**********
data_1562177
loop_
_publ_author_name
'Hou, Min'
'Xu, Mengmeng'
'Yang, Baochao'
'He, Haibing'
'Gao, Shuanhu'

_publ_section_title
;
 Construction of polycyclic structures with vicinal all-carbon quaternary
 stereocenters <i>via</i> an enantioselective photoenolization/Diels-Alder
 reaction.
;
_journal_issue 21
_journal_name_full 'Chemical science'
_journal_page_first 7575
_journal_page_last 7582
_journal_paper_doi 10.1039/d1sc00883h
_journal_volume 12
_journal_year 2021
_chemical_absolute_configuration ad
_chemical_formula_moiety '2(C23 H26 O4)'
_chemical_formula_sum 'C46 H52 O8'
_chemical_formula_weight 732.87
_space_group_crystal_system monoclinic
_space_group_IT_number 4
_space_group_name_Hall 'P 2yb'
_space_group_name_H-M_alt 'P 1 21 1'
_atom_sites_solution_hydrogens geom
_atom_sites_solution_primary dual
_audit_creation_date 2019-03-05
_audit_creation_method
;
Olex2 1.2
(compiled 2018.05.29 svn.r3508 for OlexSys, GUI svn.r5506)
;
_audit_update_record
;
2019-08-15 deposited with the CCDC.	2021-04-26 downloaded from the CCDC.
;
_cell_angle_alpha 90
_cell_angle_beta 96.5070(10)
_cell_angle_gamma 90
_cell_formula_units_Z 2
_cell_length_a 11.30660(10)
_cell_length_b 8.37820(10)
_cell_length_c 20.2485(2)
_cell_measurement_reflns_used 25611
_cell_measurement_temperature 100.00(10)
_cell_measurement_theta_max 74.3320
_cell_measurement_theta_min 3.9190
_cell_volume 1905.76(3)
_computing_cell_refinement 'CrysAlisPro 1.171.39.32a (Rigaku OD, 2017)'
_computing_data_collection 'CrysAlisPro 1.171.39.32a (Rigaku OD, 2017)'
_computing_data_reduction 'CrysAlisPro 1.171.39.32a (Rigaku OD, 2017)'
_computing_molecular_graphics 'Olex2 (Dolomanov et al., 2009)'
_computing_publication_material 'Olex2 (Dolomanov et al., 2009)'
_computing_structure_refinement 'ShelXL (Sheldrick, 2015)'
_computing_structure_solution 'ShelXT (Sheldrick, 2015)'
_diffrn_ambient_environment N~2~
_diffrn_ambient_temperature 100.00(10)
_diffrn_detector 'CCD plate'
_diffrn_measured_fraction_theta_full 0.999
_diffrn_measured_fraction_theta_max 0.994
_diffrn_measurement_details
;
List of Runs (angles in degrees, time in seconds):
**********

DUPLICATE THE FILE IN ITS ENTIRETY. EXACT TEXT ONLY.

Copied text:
data_1562177
loop_
_publ_author_name
'Hou, Min'
'Xu, Mengmeng'
'Yang, Baochao'
'He, Haibing'
'Gao, Shuanhu'

_publ_section_title
;
 Construction of polycyclic structures with vicinal all-carbon quaternary
 stereocenters <i>via</i> an enantioselective photoenolization/Diels-Alder
 reaction.
;
_journal_issue 21
_journal_name_full 'Chemical science'
_journal_page_first 7575
_journal_page_last 7582
_journal_paper_doi 10.1039/d1sc00883h
_journal_volume 12
_journal_year 2021
_chemical_absolute_configuration ad
_chemical_formula_moiety '2(C23 H26 O4)'
_chemical_formula_sum 'C46 H52 O8'
_chemical_formula_weight 732.87
_space_group_crystal_system monoclinic
_space_group_IT_number 4
_space_group_name_Hall 'P 2yb'
_space_group_name_H-M_alt 'P 1 21 1'
_atom_sites_solution_hydrogens geom
_atom_sites_solution_primary dual
_audit_creation_date 2019-03-05
_audit_creation_method
;
Olex2 1.2
(compiled 2018.05.29 svn.r3508 for OlexSys, GUI svn.r5506)
;
_audit_update_record
;
2019-08-15 deposited with the CCDC.	2021-04-26 downloaded from the CCDC.
;
_cell_angle_alpha 90
_cell_angle_beta 96.5070(10)
_cell_angle_gamma 90
_cell_formula_units_Z 2
_cell_length_a 11.30660(10)
_cell_length_b 8.37820(10)
_cell_length_c 20.2485(2)
_cell_measurement_reflns_used 25611
_cell_measurement_temperature 100.00(10)
_cell_measurement_theta_max 74.3320
_cell_measurement_theta_min 3.9190
_cell_volume 1905.76(3)
_computing_cell_refinement 'CrysAlisPro 1.171.39.32a (Rigaku OD, 2017)'
_computing_data_collection 'CrysAlisPro 1.171.39.32a (Rigaku OD, 2017)'
_computing_data_reduction 'CrysAlisPro 1.171.39.32a (Rigaku OD, 2017)'
_computing_molecular_graphics 'Olex2 (Dolomanov et al., 2009)'
_computing_publication_material 'Olex2 (Dolomanov et al., 2009)'
_computing_structure_refinement 'ShelXL (Sheldrick, 2015)'
_computing_structure_solution 'ShelXT (Sheldrick, 2015)'
_diffrn_ambient_environment N~2~
_diffrn_ambient_temperature 100.00(10)
_diffrn_detector 'CCD plate'
_diffrn_measured_fraction_theta_full 0.999
_diffrn_measured_fraction_theta_max 0.994
_diffrn_measurement_details
;
List of Runs (angles in degrees, time in seconds):